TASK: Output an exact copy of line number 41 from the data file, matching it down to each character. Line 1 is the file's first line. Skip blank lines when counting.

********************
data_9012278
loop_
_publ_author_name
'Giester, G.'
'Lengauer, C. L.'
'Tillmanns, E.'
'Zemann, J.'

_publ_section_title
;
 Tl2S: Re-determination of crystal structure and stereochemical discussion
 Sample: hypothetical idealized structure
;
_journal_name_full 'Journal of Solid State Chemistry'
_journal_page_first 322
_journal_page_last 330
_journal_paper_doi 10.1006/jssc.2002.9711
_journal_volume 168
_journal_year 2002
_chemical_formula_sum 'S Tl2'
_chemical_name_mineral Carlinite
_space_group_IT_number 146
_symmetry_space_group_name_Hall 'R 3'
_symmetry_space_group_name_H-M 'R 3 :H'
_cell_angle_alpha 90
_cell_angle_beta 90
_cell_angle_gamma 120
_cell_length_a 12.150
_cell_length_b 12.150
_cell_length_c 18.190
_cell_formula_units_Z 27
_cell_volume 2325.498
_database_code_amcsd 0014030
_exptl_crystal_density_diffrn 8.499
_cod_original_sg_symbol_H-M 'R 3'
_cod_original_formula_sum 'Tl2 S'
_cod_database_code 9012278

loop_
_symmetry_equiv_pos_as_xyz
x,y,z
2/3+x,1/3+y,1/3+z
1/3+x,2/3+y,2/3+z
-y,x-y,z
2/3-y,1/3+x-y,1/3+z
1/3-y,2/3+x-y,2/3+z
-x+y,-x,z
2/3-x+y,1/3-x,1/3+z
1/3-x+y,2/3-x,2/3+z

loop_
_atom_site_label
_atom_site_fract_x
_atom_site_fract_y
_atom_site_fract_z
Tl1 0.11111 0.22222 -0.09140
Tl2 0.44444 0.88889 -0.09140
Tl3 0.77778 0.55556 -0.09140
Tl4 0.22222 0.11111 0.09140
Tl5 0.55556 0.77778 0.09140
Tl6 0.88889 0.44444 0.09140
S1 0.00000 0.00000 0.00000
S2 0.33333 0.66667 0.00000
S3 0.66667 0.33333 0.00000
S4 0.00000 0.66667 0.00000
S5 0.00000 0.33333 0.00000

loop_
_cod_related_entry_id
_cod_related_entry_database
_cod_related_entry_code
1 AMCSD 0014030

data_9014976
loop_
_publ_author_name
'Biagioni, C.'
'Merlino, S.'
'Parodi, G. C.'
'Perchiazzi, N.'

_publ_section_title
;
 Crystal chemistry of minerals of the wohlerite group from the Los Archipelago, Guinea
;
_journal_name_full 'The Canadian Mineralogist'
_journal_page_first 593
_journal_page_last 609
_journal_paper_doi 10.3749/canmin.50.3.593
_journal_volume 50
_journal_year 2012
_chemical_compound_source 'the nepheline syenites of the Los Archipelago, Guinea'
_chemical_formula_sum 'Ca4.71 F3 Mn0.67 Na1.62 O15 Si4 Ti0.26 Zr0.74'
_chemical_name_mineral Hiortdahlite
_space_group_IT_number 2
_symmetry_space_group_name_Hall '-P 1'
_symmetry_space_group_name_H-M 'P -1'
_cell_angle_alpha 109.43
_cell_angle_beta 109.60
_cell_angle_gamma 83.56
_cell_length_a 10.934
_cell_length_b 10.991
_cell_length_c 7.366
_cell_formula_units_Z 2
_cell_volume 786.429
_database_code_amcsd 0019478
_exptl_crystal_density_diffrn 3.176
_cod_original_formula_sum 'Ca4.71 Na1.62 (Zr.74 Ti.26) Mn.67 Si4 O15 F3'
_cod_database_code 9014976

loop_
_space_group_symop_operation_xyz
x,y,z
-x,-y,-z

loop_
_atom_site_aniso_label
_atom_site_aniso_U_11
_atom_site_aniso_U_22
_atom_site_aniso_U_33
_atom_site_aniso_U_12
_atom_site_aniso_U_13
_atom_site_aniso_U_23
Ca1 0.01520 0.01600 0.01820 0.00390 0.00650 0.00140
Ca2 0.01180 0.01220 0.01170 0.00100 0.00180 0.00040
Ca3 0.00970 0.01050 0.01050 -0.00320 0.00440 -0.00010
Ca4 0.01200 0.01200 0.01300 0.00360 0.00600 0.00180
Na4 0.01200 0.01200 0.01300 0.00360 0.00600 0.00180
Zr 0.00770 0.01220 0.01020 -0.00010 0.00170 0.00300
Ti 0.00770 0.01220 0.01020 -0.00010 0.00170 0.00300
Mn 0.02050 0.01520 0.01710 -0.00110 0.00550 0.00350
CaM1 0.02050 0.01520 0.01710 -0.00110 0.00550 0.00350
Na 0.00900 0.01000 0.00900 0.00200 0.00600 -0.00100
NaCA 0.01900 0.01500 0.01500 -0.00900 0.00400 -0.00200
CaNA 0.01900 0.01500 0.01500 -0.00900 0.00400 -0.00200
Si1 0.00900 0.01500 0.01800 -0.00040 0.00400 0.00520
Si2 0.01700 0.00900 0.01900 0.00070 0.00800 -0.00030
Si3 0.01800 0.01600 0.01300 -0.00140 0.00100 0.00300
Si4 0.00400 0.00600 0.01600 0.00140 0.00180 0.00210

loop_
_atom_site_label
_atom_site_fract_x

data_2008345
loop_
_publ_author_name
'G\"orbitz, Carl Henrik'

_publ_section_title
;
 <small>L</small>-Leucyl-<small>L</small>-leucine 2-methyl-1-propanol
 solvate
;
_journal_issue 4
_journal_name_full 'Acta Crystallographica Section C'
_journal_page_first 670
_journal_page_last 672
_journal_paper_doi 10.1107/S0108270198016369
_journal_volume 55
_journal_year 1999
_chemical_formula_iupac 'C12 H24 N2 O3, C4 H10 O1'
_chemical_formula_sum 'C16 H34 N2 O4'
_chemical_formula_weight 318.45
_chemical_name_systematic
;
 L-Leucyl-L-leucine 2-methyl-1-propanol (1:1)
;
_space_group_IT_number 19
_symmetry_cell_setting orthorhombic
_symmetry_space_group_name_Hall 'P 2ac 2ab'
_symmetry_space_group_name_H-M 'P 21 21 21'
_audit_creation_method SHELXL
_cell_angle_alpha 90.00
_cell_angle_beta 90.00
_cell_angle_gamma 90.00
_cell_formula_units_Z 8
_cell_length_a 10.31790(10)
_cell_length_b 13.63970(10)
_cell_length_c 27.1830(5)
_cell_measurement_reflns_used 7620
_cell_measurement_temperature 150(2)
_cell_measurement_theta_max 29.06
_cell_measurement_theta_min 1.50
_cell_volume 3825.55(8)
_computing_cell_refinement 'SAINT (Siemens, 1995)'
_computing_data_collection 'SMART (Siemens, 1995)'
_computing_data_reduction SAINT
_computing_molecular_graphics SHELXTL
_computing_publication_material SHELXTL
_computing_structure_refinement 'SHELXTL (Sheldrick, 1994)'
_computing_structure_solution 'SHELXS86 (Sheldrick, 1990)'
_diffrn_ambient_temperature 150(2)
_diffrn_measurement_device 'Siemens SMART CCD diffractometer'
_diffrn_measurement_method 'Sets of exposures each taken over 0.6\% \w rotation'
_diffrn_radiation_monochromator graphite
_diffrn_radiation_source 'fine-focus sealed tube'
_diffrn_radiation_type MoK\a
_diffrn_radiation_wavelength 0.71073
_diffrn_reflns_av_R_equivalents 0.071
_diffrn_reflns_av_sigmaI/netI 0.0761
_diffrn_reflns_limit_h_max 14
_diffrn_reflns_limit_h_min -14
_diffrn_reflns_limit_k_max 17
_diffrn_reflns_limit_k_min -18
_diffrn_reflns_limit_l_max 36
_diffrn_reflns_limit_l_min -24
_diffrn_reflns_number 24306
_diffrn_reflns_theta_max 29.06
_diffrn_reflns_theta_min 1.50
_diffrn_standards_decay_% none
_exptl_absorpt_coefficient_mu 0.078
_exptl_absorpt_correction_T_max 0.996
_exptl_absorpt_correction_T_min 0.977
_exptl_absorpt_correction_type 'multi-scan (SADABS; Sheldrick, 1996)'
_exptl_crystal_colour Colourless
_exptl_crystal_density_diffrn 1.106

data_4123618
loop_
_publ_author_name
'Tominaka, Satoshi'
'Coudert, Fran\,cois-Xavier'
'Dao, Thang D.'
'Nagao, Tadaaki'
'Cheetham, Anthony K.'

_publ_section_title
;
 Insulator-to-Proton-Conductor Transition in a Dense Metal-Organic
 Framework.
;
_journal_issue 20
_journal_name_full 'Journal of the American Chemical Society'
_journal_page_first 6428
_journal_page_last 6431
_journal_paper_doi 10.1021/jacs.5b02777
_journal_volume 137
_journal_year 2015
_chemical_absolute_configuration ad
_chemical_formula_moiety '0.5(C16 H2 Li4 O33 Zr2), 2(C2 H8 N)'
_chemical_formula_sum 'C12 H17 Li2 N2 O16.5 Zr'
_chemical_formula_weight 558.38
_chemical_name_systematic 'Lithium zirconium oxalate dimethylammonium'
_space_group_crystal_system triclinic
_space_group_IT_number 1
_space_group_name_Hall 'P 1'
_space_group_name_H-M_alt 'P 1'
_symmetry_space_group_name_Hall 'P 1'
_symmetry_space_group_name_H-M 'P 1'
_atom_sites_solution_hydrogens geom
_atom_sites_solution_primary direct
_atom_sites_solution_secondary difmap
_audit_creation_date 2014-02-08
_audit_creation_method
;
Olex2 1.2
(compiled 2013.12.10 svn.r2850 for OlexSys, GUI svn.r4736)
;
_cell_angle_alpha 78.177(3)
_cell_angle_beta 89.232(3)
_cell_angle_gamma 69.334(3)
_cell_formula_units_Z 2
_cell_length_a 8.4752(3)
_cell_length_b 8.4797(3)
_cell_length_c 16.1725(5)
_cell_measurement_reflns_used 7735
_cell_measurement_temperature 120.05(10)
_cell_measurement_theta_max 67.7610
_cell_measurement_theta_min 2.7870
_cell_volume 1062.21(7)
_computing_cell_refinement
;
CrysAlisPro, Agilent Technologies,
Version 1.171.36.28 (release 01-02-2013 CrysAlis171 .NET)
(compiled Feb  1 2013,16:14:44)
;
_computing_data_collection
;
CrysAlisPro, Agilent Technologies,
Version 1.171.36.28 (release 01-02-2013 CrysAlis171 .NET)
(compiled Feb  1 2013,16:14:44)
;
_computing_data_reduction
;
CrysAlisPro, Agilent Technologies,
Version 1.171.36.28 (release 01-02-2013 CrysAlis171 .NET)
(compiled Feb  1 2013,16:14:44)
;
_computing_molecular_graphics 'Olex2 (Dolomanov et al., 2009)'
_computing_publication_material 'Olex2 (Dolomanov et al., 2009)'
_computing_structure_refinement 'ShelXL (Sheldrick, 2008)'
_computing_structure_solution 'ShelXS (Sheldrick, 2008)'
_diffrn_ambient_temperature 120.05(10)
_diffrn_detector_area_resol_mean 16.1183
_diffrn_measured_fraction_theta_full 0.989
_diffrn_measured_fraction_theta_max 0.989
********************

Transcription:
1/3+x,2/3+y,2/3+z